In another move designed to encourage price competition among railroads, the Interstate Commerce Commission yesterday proposed to eliminate the rate and route protective conditions it has imposed routinely on rail mergers over the last 30 years.

In the past, various conditions were imposed on the partners to a rail merger in an attempt to prevent adverse effects on transportation service to the public by railroads that were not participants in a consolidation.

The conditions, for instance required a consolidation railroad to keep the freight rates it charged on its single-line services -- moving freight from its origination to destination without having to connect to another railroad -- on a par with joint rates which existed at the time of consolidation or which were subsequently entered into with other carriers.

The commission reasoned that to allow a single-line rate to be reduced without the concurrence of all connecting carriers in lowering the corresponding joint-line rates would result in a diversion of traffic to the single-line carrier and the closing of some of the other lines, thereby reducing competition.

In recent rail consolidation cases, however, it became clear the commission was reconsidering the usefulness of the protective conditions that the competing railroads always ask for. In a case decided last year, the commission said it would impose protective conditions only if the consolidation would result in substantial impairment of a carrier's ability to provide essential services or the loss of adequate transportation service to a significant number of shippers.

Yesterday, the commission said it wass prepared to broaden its current thinking and asked for comment on whether it should impose protective conditions on any future rail consolidations and whether it should eliminate the conditions it has imposed in past railroad consolidation proceedings.

Underlying the imposition of conditions in the past has been the policy assumption that changes in traffic patterns damage the system as a whole whenever they injure individual railroads, the ICC noted yesterday. But, "by keeping rates high and carrier relations static, the conditions thus prevent carriers from pricing their more efficient routings at lower rates." the ICC said. "This in turn removes the incentives for shippers to use the most efficient routes . . . an especially important consideration in light of the energy problems facing our nation."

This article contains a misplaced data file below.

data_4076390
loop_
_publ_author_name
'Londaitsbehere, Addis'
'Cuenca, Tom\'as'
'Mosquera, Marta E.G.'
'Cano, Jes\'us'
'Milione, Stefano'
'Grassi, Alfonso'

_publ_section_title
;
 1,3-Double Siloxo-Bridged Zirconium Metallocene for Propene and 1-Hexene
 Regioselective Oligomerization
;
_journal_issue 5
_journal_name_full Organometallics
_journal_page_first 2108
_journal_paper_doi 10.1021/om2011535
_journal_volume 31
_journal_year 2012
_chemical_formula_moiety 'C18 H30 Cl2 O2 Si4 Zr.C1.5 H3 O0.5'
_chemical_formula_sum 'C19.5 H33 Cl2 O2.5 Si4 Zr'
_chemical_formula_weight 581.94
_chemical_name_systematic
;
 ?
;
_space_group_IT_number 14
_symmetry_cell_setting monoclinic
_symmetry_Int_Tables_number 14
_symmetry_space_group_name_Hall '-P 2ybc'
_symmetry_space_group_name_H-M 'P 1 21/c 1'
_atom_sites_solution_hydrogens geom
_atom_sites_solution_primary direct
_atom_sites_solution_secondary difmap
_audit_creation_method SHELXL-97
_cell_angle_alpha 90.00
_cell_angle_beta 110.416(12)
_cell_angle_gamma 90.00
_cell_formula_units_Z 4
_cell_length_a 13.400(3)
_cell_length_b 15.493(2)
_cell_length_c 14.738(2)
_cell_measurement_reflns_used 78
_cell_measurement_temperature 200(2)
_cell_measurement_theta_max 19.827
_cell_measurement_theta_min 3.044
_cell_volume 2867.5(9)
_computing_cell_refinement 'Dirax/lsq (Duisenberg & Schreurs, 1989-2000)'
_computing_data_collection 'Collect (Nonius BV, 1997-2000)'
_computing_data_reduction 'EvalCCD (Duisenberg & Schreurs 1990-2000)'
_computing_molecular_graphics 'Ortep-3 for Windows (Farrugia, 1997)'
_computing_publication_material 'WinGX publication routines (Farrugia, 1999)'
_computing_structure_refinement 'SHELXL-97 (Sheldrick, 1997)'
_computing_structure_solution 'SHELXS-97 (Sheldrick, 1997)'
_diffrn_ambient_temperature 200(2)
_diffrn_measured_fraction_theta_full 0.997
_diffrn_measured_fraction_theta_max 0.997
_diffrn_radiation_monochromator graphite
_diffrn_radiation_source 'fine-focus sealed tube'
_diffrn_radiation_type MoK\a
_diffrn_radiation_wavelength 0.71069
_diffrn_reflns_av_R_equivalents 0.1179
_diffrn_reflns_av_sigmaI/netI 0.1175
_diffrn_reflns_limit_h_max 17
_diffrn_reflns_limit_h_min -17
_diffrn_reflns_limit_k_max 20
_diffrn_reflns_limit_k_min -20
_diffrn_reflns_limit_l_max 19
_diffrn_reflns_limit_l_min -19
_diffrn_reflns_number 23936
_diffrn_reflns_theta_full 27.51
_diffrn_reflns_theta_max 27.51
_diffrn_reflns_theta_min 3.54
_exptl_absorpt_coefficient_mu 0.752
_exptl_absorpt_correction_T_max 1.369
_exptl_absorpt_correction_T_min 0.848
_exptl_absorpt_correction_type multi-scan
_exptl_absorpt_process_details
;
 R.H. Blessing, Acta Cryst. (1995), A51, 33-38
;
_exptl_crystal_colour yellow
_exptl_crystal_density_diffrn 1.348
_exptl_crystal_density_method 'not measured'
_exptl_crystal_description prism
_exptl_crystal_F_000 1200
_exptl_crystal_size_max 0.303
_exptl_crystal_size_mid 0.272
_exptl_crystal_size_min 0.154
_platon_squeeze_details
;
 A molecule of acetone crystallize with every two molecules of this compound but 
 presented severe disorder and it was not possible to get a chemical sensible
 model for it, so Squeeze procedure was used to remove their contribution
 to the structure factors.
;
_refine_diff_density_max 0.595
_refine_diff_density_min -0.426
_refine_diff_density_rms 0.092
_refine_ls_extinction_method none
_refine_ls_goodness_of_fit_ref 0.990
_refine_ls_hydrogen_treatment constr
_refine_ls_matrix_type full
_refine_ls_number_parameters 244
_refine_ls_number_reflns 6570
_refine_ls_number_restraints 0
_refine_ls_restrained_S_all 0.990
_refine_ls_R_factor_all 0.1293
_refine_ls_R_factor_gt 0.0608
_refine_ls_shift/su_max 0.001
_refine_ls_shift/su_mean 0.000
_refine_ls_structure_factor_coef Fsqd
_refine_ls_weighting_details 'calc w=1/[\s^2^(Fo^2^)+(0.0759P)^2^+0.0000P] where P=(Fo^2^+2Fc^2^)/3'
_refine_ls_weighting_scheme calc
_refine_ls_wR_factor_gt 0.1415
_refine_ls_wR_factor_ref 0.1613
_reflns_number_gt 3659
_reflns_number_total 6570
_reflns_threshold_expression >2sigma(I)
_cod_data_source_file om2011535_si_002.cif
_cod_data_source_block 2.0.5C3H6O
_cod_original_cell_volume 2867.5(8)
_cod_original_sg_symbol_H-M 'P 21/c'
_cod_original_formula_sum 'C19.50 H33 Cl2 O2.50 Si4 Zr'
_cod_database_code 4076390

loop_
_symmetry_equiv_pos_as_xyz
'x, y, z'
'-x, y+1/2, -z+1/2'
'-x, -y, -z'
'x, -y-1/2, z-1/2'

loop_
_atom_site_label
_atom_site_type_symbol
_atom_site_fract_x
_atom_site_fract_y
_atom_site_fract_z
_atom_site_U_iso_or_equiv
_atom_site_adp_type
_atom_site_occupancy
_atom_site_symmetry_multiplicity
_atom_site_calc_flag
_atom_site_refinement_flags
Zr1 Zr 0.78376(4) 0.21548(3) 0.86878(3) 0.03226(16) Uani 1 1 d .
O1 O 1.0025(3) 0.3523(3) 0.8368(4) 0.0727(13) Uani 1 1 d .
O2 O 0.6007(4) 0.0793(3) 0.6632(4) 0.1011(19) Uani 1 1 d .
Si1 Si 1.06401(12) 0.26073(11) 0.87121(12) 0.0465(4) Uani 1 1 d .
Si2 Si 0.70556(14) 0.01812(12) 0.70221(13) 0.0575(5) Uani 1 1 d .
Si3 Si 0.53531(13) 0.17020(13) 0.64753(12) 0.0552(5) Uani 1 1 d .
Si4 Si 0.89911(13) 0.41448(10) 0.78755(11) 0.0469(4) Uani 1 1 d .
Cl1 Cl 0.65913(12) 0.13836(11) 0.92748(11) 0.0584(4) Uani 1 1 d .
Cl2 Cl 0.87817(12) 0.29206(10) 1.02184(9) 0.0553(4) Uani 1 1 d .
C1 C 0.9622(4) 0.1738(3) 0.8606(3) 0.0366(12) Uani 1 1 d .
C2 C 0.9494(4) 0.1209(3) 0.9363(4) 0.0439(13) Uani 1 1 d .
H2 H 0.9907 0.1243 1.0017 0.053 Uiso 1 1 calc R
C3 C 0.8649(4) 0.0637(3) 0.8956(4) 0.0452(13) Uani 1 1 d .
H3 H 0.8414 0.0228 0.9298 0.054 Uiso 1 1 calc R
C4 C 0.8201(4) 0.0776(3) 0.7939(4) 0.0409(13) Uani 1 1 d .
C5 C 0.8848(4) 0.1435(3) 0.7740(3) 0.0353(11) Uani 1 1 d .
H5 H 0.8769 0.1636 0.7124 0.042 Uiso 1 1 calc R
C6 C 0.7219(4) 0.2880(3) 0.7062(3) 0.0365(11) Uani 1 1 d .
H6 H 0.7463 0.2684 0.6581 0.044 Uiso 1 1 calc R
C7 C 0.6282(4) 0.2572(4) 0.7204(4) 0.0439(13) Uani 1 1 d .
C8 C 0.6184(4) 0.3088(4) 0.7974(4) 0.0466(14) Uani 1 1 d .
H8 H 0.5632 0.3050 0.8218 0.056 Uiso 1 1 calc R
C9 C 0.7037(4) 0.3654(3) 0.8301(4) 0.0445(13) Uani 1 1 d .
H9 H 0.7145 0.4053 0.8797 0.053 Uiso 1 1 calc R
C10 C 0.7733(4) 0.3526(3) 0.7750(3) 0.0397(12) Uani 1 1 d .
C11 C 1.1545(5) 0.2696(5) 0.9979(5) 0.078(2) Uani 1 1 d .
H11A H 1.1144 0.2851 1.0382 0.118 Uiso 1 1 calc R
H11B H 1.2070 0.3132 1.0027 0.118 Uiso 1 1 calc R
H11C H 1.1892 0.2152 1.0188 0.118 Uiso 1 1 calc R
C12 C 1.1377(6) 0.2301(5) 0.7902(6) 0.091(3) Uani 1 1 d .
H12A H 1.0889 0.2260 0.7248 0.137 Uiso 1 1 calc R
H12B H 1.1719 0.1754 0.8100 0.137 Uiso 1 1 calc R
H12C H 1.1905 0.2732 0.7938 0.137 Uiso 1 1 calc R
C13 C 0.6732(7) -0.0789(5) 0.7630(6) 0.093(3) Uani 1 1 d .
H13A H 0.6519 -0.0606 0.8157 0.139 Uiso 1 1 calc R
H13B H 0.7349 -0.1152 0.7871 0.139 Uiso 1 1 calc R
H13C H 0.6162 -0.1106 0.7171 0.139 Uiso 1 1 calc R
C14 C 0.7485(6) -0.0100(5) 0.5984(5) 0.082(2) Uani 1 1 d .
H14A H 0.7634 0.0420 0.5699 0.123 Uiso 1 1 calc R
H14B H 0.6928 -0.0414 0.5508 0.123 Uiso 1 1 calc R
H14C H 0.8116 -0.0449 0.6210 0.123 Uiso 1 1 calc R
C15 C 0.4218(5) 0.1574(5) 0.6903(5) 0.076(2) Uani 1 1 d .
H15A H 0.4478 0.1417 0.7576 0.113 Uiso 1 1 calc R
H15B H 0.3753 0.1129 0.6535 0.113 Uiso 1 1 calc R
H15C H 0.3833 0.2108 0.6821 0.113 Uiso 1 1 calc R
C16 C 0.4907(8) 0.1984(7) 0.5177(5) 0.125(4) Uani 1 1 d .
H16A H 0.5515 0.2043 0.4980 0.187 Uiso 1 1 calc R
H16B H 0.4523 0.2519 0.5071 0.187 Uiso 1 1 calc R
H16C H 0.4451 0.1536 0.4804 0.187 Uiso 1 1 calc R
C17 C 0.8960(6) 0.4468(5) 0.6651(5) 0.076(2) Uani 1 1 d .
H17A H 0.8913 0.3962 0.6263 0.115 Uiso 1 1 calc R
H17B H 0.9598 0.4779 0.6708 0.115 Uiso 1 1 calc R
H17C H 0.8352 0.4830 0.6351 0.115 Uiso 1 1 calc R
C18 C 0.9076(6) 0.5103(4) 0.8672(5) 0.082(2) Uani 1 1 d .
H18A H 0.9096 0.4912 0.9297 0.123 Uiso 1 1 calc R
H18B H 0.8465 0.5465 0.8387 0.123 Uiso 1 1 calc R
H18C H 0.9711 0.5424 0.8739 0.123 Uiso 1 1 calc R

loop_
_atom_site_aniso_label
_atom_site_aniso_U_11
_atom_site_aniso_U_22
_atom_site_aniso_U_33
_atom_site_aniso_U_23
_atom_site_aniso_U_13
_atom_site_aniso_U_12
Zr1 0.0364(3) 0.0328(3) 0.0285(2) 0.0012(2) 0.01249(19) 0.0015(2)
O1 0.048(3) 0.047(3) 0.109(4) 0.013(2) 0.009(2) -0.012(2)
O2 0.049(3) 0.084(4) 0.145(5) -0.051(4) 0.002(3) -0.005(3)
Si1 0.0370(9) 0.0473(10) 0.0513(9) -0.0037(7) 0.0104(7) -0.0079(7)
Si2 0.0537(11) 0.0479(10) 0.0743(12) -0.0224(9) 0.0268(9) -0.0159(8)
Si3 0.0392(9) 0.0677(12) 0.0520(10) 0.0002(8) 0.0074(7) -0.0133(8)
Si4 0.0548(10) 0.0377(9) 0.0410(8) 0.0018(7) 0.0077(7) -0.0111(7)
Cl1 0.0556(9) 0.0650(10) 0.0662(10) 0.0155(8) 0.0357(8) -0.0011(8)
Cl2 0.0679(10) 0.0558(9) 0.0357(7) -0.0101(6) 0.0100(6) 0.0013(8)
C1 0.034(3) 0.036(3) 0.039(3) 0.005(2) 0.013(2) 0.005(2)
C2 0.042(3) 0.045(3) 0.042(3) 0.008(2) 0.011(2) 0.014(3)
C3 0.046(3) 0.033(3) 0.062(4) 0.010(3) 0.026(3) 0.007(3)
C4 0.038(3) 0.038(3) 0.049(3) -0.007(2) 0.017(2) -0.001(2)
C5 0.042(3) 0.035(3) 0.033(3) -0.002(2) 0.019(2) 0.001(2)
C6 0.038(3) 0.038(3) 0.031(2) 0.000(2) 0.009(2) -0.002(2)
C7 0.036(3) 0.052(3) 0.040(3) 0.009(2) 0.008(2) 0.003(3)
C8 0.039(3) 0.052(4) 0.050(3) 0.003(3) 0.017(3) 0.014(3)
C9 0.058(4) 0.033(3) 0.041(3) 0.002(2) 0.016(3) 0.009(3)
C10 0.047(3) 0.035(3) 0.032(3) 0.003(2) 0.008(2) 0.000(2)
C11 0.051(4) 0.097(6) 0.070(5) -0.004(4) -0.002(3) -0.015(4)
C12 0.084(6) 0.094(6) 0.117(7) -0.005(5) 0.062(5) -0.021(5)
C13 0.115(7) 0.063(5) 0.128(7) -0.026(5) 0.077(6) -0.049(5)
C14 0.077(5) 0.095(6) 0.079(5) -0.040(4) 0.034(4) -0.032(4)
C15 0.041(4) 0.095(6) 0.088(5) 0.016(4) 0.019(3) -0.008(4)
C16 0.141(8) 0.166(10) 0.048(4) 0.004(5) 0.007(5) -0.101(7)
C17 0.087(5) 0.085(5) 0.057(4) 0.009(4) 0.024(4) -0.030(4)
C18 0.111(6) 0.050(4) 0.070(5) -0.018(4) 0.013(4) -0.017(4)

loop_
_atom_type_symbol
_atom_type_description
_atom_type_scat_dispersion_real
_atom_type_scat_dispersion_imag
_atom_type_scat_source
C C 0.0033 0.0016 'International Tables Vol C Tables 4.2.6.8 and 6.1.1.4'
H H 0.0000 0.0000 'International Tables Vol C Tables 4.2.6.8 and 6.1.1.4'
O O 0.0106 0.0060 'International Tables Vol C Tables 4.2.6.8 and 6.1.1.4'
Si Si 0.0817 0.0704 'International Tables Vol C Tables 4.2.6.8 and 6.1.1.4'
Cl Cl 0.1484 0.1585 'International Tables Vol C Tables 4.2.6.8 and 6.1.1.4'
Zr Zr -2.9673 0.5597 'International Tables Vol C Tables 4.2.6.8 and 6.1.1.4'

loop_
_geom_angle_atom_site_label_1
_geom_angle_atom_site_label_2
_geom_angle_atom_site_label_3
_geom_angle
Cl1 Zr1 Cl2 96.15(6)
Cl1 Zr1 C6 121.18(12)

Further, the ICC said, carriers subject to conditions find themselves prohibited from seeking to attract new business by offering shippers the price reductions they might like and are confined to offering better or more specialized service instead. The conditions also act as "a blanket regulatory device" that impedes streamlining the rail system, the ICC said.

The ICC said re-evaluating the wisdom of retaining the conditions imposed in past rail merger cases was consistent with the declaration of policy contained in the Railroad Revitalization and Regulatory Reform Act of 1976 which emphasized the fostering of competition in the rail industry. Almost 80 percent of the revenues generated by the nation's major railroads are subject to protective conditions.

In the proceeding it began yesterday, the commission said that railroads that want to keep protective conditions intact have to show that their elimination would substantially impair their ability to provide essential service, while rail freight users must show that they would lose adequate transportation if the conditions were lifted.

In another action, the ICC approved rail freight rate increases averaging 5.43 percent nationwide -- 5.22 percent in the East, 3.69 percent in the South, and 6.16 percent in the West. The increase is effective Sept. 1 in the East; the others are effective July 12.